Hamlet Essay Research Paper Hamlet dares us

Hamlet dares us, along with Rosencrantz and Guildenstern, to pluck out

the heart of my mystery. This mystery marks the essence of Hamlet’s

character as, in spite of our popular psychologies, it ultimately

does for all human personalities. Granting this, we can attempt to

chart its origin and outward manifestations. Ophelia tells us that

before the events of the play Hamlet was a model courtier, soldier and

scholar, The glass of fashion and the mould of form, / Th observed of

all observers.” With the death of his father and the hasty, incestuous

remarriage of his mother to his uncle, however, Hamlet is thrown into

a suicidal frame of mind in which “the uses of this world” seem to him

“weary, stale, flat, and unprofitable.” Though his faith in the value

of life has been destroyed by this double confrontation with death and

human infidelity, he feels impotent to effect any change in this new

reality: “It is not, nor it cannot come to good. / But break my heart,

for I must hold my tongue.” All he can do in this frustrated state is

to lash out with bitter satire at the evils he sees and then relapse

into suicidal melancholy. It is in this state that he meets the equally

mysterious figure of his fathers ghost with its supernatural revelations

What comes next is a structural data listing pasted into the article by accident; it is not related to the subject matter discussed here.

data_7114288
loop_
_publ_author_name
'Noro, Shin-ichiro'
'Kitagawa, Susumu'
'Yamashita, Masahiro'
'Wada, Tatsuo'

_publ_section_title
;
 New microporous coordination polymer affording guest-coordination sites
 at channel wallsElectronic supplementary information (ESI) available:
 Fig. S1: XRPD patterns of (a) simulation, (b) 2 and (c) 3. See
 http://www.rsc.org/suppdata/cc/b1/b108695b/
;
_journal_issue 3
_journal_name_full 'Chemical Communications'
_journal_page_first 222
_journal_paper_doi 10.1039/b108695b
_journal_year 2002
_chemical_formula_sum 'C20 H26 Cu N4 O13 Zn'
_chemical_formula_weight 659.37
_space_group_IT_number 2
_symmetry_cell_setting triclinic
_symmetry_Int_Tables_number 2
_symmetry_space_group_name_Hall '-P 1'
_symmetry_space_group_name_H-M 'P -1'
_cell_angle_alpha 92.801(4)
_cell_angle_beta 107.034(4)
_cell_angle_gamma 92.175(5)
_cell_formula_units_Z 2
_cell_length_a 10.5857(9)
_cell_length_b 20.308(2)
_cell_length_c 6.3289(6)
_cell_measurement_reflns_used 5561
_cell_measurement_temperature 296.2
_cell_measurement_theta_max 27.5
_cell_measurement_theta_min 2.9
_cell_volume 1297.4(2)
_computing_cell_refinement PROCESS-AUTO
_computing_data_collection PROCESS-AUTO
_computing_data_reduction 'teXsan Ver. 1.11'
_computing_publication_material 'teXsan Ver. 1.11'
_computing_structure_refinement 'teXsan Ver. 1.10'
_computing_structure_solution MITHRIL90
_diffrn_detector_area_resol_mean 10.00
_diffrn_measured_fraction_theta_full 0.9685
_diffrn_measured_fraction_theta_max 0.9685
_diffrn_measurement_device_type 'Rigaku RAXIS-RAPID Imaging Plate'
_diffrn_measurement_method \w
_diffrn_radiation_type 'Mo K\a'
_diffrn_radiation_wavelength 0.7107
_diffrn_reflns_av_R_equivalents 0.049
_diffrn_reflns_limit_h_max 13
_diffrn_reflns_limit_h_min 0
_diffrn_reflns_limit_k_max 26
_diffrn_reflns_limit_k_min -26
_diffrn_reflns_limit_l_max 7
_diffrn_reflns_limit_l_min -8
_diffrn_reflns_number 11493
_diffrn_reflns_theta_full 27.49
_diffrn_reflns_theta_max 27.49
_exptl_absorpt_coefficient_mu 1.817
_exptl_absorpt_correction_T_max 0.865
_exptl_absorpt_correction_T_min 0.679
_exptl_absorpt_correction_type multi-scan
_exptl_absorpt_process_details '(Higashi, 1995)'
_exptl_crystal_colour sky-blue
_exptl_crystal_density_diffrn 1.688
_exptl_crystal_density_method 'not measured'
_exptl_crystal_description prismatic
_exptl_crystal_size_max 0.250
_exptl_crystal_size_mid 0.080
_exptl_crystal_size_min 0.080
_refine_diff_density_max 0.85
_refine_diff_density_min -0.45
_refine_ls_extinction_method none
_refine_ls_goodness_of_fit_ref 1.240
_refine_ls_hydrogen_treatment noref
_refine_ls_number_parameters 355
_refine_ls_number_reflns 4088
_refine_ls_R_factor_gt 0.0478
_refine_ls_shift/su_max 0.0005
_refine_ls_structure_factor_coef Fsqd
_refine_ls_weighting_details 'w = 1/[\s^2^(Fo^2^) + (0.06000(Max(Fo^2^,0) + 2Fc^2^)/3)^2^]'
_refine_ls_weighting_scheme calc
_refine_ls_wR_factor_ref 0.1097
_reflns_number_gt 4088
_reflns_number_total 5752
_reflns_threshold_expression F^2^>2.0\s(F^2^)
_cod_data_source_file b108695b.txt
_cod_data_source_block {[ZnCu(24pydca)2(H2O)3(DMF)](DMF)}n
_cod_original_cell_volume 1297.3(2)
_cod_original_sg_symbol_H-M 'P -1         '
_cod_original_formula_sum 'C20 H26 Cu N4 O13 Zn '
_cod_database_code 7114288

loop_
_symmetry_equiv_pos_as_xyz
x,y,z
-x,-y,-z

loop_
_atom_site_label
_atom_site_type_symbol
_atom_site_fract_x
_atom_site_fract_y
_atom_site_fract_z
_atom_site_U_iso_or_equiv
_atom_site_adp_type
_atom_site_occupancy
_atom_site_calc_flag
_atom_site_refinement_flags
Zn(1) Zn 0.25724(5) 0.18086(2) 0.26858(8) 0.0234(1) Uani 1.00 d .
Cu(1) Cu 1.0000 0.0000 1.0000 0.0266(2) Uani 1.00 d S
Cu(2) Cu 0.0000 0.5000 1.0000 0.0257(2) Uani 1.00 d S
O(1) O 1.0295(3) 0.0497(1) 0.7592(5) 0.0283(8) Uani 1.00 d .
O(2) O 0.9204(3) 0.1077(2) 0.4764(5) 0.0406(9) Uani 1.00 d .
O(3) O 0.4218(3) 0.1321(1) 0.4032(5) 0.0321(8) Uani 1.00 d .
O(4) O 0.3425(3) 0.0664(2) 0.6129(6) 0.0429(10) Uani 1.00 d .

of murder and adultery and its injunction upon Hamlet to revenge his

fathers murder. While this command gives purpose and direction to Hamlets

hitherto frustrated impulse towards scourging reform, it also serves to

further unsettle his already disturbed reason. Whether or not the ghost

was actually a devil, its effect upon Hamlet has been diabolic. In the

two months after his meeting with the ghost, he puzzles the court with

his assumed madness but does nothing concrete to effect or further his

revenge. His inability to either accept the goodness of life or act

to destroy its evils now begins to trouble him as much as his outward

hysteria and depression does the court. He first condemns his apparent

lack of concentration on his revenge as the sign of a base, cowardly

nature. The advent of a company of players, however, gives him an idea

for testing the truth of the ghost and the guilt of Claudius. He plans

to have the players perform a play which reproduces Claudius crime and

observe Claudius reaction to it, thereby dispelling his own doubts as to

the proper course of his action. Having momentarily silenced his shame

at his inaction, however, he immediately relapses into his former state